18 Feb 2020
Machine vision firm says demand remains subdued ahead of migrations to 5G connectivity and electric vehicles.
Cognex, one of the leading global providers of machine vision equipment, has reported a significant downturn in revenues and underlying profits for the closing financial quarter of 2019.
At just under $170 million, quarterly sales were down 12 per cent on the same period in 2018. And although tax-related accounting quirks pushed up net profits in the latest quarter, the Natick, Massachusetts, firm’s operating profit of $18 million was sharply down from $45 million a year ago.
Attributing the decline to lulls in demand in two key industry sectors - automotive and consumer electronics manufacturing - Cognex CEO Robert Willett told investors:
“No significant new technology or form factors for smart phones entered the market in any major way in 2019. As a result, revenue from consumer electronics contracted by about 30 per cent year-on-year.”
With automotive revenues also down by 10 per cent for the full year after several manufacturers delayed capital spending plans, those trends outweighed growth in demand from the logistics sector, which is at an earlier stage in its adoption of machine vision.
It means that after delivering record sales figures for the past several several years, the 2019 figure of $726 million was down 10 per cent from 2018's record-breaking total of $806 million.
“Consumer electronics and automotive are large markets for machine vision that we believe will resume growth in the future,” Willett told an investor conference call, adding that it was unclear exactly when that growth in demand would materialize.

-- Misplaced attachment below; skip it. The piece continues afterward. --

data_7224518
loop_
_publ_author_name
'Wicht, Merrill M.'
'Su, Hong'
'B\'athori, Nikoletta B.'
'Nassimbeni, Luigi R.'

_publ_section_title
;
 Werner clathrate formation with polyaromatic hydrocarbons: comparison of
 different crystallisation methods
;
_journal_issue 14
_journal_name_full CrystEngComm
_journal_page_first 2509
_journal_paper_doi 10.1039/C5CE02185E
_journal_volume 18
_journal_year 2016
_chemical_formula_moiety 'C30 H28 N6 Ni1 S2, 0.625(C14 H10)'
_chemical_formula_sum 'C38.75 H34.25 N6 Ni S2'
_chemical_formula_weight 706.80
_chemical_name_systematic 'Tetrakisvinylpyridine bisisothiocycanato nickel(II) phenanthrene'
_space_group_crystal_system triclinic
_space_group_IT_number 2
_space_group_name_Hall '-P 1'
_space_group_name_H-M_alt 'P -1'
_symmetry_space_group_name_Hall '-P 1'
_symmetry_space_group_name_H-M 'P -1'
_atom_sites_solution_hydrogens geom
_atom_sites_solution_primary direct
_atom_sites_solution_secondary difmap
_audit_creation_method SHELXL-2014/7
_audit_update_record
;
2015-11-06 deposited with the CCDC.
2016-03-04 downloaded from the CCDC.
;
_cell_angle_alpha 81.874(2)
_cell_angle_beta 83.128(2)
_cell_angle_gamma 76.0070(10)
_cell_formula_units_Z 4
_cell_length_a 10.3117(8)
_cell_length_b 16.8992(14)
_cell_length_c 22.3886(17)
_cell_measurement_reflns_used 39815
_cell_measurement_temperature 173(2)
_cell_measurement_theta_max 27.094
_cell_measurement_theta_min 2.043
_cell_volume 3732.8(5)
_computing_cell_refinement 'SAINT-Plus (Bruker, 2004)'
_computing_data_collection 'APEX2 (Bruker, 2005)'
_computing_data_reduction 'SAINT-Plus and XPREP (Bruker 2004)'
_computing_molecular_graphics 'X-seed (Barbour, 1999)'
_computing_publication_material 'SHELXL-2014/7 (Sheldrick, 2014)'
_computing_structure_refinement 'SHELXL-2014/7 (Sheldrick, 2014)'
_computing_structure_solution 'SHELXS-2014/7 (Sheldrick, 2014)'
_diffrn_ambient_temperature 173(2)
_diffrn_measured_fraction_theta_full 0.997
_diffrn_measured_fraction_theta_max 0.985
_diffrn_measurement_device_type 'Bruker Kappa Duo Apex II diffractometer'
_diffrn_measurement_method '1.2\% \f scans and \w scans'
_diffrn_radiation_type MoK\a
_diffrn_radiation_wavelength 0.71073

“These markets are between major technology shifts,” he pointed out. “Consumer electronics is transitioning from 4G to 5G, and automotive from combustion engines to electric vehicles. Manufacturers aren’t expected to meaningfully expand their capacity as they wait for these changes.”
One of the most significant reasons for the slowdown is a reduction in business from key customer Apple. Between 2016 and 2018, the tech giant accounted for more than 10 per cent of Cognex’ annual sales - meaning that the machine vision firm was obliged by US Securities & Exchange Commission (SEC) rules to quantify exactly how much business Apple was responsible for.
In 2017 and 2018, Apple accounted for 20 per cent and then 17 per cent of Cognex’s turnover, equivalent to $153 million and $137 million respectively.
Last year, however, that total shrank dramatically. In fact, for 2019 the Apple total was below the 10 per cent reporting threshold - meaning that although it was not detailed separately, it must have been below $73 million, and down at least $64 million year-on-year.
Discussing whether that prior level of business might be regained in the future, Willett told investors that the emergence of 5G, augmented reality, and new display formats could provide the impetus - although not imminently.
“I think if those things were really [to] come together with a big new kind of technology roll-out, [it] has the potential to do that,” he said. “But it’s very difficult to know and see, if and when those technology changes are going to hit.”
Switching to the automotive sector, the CEO said that major investment in electric vehicle technology remained “a little ways off”, with top-tier car makers still facing some major challenges.
Willett added that the emergence of the coronavirus in recent weeks would likely push out any rebound in the auto industry into 2021.
Looking ahead, the Cognex management team has pencilled in a $10 million negative impact on sales because of coronavirus-related disruption in the current quarter. Willett and colleagues now expect to post sales of between $155 million and $170 million for the three months ending March 31.
In addition, the company has told its employees (referred to as “Cognoids”) not to travel to or from China. “Our China Cognoids are currently safe and most of our employees [there] are working from home,” Willett said.
• Following last week’s results announcement, Cognex’s share price remained steady. Trading at around $54 and still close to its long-term high on the Nasdaq, the company is valued at more than $9 billion.